Where McCord, McGinty, Schwartz and Wolf stand

Published on NewsOK Modified: May 17, 2014 at 12:10 pm •  Published: May 17, 2014
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A look at where the four Democratic gubernatorial candidates — state Treasurer Rob McCord, former Clinton White House environmental adviser Katie McGinty, U.S. Rep. Allyson Schwartz and businessman Tom Wolf — stand on some key issues:

ABORTION RIGHTS

All four candidates support abortion rights. McGinty says she would oppose any effort to further restrict abortion rights.

HEALTH CARE

All four candidates would scrap Gov. Tom Corbett's "Healthy PA" plan that subsidizes private insurance coverage and instead expand Medicaid coverage under the 2010 federal health care law. They would also set up a Pennsylvania-run insurance exchange rather than the federally run insurance exchange Corbett chose.

EDUCATION

All four candidates would seek to restore money that Corbett cut from higher education and public schools to balance the budget. They also all oppose vouchers for private schools.

McCord: Would seek to expand funding for prekindergarten programs by $220 million to approximately $300 million a year. Would seek to reduce payments to charter and cyber-charter schools. Would seek to provide incentives to state-subsidized universities to slow the rate of tuition increases. Would seek to target higher education tuition assistance and loan forgiveness programs to graduates of degree programs that teach skills that are in high demand.

McGinty: Would propose rewarding state-subsidized universities with additional state aid for keeping an annual tuition increase to below the inflation rate. Would seek to reduce payments to charter schools and fund them based on "auditable costs." Would refuse aid to any charter school that is operated by a for-profit company. Would seek to create a grant program to help 35,000 middle-income families of college-bound children and create the "Pennsylvania Dream Scholarship Program" to provide merit-based grants of up to $4,000 for 10,000 high-achieving, low-income students.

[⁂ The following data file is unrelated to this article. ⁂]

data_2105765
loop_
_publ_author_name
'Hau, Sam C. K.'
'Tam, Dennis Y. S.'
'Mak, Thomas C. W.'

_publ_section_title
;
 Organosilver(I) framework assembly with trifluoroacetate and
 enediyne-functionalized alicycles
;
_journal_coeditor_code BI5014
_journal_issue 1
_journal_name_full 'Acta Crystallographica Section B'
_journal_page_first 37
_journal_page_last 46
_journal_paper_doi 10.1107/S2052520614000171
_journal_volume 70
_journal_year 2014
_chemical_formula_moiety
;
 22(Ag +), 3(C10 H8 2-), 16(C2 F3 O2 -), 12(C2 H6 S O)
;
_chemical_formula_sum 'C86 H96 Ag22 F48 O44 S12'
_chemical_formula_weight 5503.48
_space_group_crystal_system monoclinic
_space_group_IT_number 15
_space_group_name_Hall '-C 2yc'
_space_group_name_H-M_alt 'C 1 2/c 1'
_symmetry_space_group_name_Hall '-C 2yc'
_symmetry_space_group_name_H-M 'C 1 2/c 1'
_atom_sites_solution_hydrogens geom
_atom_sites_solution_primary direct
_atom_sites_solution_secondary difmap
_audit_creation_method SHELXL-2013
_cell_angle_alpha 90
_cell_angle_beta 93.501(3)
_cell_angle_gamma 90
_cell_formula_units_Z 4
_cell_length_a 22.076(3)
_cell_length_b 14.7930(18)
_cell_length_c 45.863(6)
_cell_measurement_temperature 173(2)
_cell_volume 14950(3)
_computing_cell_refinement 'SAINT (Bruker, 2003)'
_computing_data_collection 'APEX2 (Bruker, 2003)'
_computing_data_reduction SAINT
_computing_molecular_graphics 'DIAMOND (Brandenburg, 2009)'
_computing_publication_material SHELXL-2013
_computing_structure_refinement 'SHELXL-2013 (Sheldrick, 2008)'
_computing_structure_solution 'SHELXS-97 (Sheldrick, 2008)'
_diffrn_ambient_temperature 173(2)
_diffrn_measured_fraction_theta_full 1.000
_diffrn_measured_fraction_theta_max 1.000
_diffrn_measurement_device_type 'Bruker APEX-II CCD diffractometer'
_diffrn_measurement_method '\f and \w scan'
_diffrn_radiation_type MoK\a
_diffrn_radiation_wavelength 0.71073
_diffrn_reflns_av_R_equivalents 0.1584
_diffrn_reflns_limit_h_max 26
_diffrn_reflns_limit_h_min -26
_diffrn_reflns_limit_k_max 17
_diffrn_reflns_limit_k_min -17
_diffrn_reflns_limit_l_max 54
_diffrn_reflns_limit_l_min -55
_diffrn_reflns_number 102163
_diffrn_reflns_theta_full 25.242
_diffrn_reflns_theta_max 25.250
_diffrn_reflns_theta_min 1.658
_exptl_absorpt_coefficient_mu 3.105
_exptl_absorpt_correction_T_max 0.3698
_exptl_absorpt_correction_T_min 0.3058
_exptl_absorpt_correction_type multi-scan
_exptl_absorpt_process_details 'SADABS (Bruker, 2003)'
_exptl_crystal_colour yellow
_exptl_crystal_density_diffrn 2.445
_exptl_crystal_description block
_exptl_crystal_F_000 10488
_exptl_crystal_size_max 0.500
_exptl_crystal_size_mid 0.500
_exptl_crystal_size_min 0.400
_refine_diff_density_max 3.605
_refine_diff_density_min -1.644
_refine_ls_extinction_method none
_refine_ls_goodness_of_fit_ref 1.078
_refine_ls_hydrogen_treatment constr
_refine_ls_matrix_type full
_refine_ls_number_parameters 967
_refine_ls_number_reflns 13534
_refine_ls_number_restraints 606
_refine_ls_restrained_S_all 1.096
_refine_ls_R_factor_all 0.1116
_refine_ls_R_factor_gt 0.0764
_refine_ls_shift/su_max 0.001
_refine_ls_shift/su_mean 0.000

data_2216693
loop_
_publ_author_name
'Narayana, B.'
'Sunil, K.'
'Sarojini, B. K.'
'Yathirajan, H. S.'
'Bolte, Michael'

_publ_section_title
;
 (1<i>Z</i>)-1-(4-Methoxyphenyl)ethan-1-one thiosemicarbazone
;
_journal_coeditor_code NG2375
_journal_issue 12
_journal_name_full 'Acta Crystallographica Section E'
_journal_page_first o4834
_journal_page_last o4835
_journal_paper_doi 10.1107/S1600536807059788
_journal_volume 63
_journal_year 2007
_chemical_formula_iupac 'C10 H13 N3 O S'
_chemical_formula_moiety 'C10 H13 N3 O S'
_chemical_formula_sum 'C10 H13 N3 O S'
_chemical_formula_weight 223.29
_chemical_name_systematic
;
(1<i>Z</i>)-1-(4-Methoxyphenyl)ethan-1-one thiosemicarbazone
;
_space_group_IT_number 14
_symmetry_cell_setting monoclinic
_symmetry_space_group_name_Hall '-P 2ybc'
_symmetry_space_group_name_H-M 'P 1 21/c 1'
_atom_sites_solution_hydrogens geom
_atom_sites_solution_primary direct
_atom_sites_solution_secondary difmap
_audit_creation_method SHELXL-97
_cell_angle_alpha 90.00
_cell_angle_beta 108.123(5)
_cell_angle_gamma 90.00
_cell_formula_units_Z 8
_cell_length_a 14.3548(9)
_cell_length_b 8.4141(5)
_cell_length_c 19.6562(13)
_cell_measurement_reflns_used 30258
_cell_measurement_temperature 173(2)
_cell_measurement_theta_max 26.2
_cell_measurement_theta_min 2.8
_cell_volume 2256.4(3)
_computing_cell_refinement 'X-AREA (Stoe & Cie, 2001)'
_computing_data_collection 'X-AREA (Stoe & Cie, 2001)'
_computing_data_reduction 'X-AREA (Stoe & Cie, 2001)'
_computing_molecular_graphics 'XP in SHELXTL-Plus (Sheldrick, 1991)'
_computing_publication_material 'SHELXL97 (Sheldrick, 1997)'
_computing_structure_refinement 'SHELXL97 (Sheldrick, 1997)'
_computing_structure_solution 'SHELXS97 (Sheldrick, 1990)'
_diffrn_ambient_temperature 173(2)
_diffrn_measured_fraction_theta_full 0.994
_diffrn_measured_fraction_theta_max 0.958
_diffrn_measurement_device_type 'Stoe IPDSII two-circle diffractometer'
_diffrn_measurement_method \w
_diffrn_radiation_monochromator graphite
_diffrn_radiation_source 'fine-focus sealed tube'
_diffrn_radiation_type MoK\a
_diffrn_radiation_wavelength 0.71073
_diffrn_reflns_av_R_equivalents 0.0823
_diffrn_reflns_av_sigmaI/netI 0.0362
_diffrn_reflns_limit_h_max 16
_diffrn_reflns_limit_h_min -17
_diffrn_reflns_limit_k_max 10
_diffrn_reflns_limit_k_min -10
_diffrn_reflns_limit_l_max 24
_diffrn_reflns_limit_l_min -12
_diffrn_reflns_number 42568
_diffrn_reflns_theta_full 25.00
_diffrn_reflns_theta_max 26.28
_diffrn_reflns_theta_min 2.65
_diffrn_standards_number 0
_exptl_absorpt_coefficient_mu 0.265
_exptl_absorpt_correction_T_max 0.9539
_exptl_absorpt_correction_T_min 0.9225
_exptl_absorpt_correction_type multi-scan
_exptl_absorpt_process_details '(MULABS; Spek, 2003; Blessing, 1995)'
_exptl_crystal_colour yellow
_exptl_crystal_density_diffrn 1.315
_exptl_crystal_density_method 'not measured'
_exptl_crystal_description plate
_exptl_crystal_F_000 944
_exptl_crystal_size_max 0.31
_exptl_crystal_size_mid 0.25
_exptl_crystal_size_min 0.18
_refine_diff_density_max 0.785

Schwartz: Would offer universal access to prekindergarten for 4-year-olds and provide funding for districts to offer full-day kindergarten. Would seek to reduce payments to charter schools and end state support for cyber charters. Would seek a two-year tuition freeze at state-subsidized universities in return for more state aid to the institutions. Would seek to create a new $40 million higher-education grant program with a family income eligibility ceiling of $110,000 and maximum grants of $5,000.

Wolf: Would seek to increase the state's share of public school spending to 50 percent of the overall cost. Would convene a commission to develop funding formulas for charter schools and cyber charters. Would develop a five-year funding plan for state-subsidized universities.

MINIMUM WAGE

McCord: Supports increasing Pennsylvania's minimum wage to $10.70 per hour and provide annual increases of 10 cents per year through 2024 before indexing it to inflation.

McGinty: Supports increasing Pennsylvania's minimum wage to $10.10 per hour by 2016, including tipped workers like waiters and waitresses, and indexing it to inflation.

Schwartz: Supports increasing Pennsylvania's minimum wage to $10.10 per hour and indexing it to inflation.

Wolf: Supports increasing Pennsylvania's minimum wage to $10.10 over a two-year period and indexing it to inflation.

PUBLIC PENSIONS

All four candidates would maintain a defined benefit pension program for public employees and would oppose switching the system to a 401(k)-style plan and further delaying the state's annual pension obligation payments. McCord, McGinty and Schwartz oppose further reductions in the pension benefits of public employees, while Wolf would not say whether he would support or oppose such reductions. None put forward a specific plan to fully fund the state's pension funds. McCord also would support a taxpayer-backed bond to borrow money at a lower rate to pay down the pension systems' unfunded liability.

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